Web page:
Fulbright Scholars 2014
Kyle Van de Bittner '14 will conduct research in New Zealand.
Two Redlands graduates described as “outstanding in their respective fields” were named Fulbright Scholars this spring, bringing the total to 17 awards for University students since 2008.
Kyle Van de Bittner
Kyle Van de Bittner ’14 came to Redlands after having the “best sort of feeling” during his visit when he realized campus was about 60 minutes from the beach and from the mountains. He has been active in the University’s Outdoor Programs, leading journey trips for other students. He also thought he would pursue his hobby of woodworking here, but said science took over. An organic chemistry course sparked his interest, and Kyle changed to double major in biochemistry and molecular biology.
In February 2015, Kyle’s Fulbright will take him to work with biology and chemistry programs at Canterbury University in New Zealand, where he plans to pursue his PhD degree in biochemical toxicology. “I’ll be conducting research on the presence of an anti-inflammatory drug in surface waters and fish tissue and I’ll be designing a program for testing that,” he said.
Kyle may eventually pursue a medical degree, work as a surgeon and someday establish schools and health posts in developing countries. “I love the whole idea of a new experience, and seeing what is out there in the world.”
“Kyle is a devoted outdoors man, with a love for nature and our environment,” said Professor Jack Osborn, Hunsaker Chair of Management who mentors Fulbright candidates at Redlands. “His successful pursuit of a B.S. in biochemistry and molecular biology places him at the pinnacle of undergraduate degrees centered on addressing issues with our world’s environment. It is my understanding that his Fulbright proposal—to assess the presence of the anti-inflammatory drug diclofenac in surface waters and fish tissue—has not been performed before in New Zealand and will add valuable information to the literature on this subject.”
Kailey DeBoi ’14, a double-major in global business and German with a minor in mathematics, received the Fulbright Teaching Assistant award to Germany in the state of Baden Wurttemberg.
Through intensive study in Berlin on a University of Redlands Schroeder Summer Language Scholarship in the summer of 2012, Kailey mastered the German language and completed the C1-level German language proficiency exam from the Goethe Institute—a requirement to pursue work or graduate study in Germany.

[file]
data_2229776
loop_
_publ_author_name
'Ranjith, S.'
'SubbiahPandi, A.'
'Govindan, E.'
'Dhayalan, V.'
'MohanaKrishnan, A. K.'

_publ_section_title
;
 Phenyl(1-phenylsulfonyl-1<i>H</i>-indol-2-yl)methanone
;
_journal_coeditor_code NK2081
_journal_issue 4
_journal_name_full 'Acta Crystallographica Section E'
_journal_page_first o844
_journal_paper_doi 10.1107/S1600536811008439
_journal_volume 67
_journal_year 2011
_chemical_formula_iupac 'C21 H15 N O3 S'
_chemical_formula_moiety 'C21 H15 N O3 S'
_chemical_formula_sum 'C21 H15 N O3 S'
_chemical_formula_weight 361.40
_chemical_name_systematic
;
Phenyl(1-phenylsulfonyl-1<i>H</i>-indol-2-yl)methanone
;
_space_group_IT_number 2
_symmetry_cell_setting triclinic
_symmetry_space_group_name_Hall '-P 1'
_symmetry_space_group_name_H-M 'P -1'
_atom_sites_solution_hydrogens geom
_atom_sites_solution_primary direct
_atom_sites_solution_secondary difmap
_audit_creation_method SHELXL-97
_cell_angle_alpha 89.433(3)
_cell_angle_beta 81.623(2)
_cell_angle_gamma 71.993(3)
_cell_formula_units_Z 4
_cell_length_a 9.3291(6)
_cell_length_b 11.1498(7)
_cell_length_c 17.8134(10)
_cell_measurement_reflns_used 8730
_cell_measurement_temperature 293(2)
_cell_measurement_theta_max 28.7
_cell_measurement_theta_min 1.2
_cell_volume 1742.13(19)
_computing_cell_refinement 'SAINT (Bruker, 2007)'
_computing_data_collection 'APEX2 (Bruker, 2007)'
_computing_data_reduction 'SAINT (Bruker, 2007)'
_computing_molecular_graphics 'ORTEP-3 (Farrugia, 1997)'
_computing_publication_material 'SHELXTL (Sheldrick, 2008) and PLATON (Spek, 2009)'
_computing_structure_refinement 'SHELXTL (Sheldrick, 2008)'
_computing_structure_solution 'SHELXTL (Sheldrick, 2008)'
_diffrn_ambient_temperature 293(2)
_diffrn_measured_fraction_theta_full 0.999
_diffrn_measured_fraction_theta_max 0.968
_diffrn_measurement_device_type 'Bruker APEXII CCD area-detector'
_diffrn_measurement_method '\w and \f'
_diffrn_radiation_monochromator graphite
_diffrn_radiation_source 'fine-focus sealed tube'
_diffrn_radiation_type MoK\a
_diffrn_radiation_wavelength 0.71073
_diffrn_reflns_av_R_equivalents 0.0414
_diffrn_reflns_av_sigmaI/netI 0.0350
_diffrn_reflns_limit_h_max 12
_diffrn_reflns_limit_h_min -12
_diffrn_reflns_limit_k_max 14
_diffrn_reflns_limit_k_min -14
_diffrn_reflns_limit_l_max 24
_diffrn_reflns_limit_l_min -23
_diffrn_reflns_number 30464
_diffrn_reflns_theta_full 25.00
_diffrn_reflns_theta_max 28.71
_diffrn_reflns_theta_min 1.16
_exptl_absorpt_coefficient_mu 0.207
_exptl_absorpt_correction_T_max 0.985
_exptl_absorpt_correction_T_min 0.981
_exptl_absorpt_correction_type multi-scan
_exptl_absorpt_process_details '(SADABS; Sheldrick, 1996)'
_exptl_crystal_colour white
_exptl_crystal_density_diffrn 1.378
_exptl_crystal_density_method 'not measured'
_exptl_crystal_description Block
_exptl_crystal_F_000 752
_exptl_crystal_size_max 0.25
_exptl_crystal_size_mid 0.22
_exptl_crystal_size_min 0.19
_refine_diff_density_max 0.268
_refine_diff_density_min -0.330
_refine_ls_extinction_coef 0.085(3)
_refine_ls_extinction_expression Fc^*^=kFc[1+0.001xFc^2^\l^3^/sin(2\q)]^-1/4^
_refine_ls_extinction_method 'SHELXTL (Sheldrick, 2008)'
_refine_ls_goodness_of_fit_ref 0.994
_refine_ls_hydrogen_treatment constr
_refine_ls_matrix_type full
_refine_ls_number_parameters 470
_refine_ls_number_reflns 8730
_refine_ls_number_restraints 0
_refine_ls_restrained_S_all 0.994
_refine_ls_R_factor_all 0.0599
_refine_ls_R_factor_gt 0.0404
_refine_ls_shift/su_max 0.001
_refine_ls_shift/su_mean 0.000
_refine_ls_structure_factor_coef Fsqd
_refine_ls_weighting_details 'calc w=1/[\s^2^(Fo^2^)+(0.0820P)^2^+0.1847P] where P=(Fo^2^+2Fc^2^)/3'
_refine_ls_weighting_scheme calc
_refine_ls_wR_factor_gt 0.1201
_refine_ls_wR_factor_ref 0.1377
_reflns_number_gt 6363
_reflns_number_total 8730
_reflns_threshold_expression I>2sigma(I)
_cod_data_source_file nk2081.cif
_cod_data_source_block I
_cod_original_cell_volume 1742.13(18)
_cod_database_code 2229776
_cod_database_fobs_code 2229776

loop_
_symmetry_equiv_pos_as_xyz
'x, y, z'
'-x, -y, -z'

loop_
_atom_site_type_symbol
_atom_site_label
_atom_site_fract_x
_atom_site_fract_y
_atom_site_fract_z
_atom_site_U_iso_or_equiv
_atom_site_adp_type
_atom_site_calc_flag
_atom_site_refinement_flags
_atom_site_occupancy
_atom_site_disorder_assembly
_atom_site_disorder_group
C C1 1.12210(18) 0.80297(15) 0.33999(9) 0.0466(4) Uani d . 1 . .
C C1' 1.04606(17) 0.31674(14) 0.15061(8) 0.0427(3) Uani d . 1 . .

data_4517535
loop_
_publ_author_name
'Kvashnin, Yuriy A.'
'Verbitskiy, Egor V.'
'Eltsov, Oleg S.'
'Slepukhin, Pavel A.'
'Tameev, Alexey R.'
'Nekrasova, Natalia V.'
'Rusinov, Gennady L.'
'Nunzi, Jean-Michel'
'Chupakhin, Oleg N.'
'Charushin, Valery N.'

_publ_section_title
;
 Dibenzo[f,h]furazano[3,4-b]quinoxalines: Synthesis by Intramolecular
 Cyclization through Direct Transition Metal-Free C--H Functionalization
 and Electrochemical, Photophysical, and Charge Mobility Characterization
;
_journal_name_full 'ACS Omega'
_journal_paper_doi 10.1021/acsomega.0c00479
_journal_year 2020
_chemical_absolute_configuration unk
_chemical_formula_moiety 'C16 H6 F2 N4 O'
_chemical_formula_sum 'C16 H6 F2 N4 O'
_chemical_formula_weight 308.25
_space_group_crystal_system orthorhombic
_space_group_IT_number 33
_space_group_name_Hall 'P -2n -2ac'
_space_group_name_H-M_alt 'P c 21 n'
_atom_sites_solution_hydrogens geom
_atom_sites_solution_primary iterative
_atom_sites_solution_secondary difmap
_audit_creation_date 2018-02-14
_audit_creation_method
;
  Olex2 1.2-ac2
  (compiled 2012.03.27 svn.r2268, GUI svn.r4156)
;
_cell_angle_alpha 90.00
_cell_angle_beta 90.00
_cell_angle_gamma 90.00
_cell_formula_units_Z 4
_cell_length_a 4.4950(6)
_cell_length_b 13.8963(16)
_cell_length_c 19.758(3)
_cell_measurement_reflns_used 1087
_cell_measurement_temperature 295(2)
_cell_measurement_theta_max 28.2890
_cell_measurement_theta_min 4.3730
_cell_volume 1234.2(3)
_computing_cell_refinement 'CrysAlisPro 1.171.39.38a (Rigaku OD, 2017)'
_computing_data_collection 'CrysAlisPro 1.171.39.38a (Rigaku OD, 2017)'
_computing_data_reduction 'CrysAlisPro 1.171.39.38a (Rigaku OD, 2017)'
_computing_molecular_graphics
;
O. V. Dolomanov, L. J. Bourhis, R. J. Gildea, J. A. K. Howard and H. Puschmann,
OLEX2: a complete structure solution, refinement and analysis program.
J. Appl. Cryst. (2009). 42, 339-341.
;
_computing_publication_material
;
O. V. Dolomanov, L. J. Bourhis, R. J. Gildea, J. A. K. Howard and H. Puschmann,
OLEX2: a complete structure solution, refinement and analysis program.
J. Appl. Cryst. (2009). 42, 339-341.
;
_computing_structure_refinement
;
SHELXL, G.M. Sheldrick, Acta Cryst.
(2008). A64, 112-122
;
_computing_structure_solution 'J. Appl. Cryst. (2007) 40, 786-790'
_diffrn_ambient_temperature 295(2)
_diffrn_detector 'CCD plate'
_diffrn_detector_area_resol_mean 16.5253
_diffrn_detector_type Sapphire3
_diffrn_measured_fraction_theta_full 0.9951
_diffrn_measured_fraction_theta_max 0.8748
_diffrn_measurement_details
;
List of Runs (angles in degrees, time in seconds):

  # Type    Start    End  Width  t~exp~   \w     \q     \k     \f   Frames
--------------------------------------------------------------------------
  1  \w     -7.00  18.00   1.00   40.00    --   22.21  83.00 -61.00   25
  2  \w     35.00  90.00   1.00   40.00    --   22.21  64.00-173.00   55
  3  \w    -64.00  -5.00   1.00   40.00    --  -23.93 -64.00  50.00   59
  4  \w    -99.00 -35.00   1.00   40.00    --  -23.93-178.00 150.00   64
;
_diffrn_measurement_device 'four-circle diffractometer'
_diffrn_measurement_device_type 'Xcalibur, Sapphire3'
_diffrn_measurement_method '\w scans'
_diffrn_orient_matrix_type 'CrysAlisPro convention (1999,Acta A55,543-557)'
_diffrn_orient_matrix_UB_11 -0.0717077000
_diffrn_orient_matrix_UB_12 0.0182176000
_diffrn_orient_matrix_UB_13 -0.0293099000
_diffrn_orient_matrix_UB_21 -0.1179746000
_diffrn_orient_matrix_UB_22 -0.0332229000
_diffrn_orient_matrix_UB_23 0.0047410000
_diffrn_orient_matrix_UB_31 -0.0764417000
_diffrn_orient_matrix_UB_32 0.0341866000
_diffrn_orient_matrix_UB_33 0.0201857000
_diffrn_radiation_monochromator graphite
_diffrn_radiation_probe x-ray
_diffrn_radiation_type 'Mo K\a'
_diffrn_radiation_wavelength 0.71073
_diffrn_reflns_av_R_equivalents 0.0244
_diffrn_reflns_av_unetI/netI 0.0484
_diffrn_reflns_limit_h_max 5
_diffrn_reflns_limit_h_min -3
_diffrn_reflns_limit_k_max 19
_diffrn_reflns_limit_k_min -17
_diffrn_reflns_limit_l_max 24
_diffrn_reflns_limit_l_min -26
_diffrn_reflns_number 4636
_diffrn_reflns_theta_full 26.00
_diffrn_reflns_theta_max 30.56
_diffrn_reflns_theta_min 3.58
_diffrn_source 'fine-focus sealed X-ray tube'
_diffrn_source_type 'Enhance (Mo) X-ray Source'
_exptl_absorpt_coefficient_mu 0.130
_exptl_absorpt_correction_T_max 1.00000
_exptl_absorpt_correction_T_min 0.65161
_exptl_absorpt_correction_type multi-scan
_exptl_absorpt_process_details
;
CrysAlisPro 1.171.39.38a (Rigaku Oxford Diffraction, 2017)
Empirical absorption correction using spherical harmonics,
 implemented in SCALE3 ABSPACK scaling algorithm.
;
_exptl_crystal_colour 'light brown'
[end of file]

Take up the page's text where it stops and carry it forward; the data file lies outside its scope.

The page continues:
“I started to feel like part of the culture,” she said of her time in Germany. “I would be excited to take what I have learned back into the classroom in Germany.”
Though she had initially had difficulty choosing between the majors biology and global business, Kailey said what she enjoyed was complex problem solving, and she found that global business offered her that, and a challenge.
“Kailey consistently challenged herself academically,” Osborn said. “Working with the Target Corporation to solve a case study organizational problem, she led a team of undergraduates and was evaluated by Target Corporation management. She held internships in Germany, including one with the Volksbank. Kailey also received job offers from Bosch-Siemens and Boeing Defense, Space and Intelligence, which are a testimony to her exceptional career path profile.”
Kailey has humbly declined the Fulbright opportunity and instead accepted an alternate offer with Boeing Corporation, which was the focus of her senior capstone. She will spend the next two years rotating through six positions within the enterprise. She said it is difficult to know where her career will take her, but plans now to pursue management in a private corporation.
The University of Redlands won its first undergraduate Fulbright awards in 2008 and since then, including Kyle and Kailey, a total of 17 awards, allowing Redlands students to serve as ambassadors for the United States across the globe.
“It is a true privilege to see our graduates awarded the opportunity to conduct research in Japan, Mexico, Morocco, Germany and New Zealand; and teaching in Guatemala, Germany, Norway, Spain , and Taiwan,” Osborn said. “As this is the highest award that the U.S. State Department awards a graduating senior, we are very fortunate to have such outstanding students. Each year it is a joy to meet the applicants and to learn of their interests, public service and academic accomplishments.”
Posted: May 7, 2014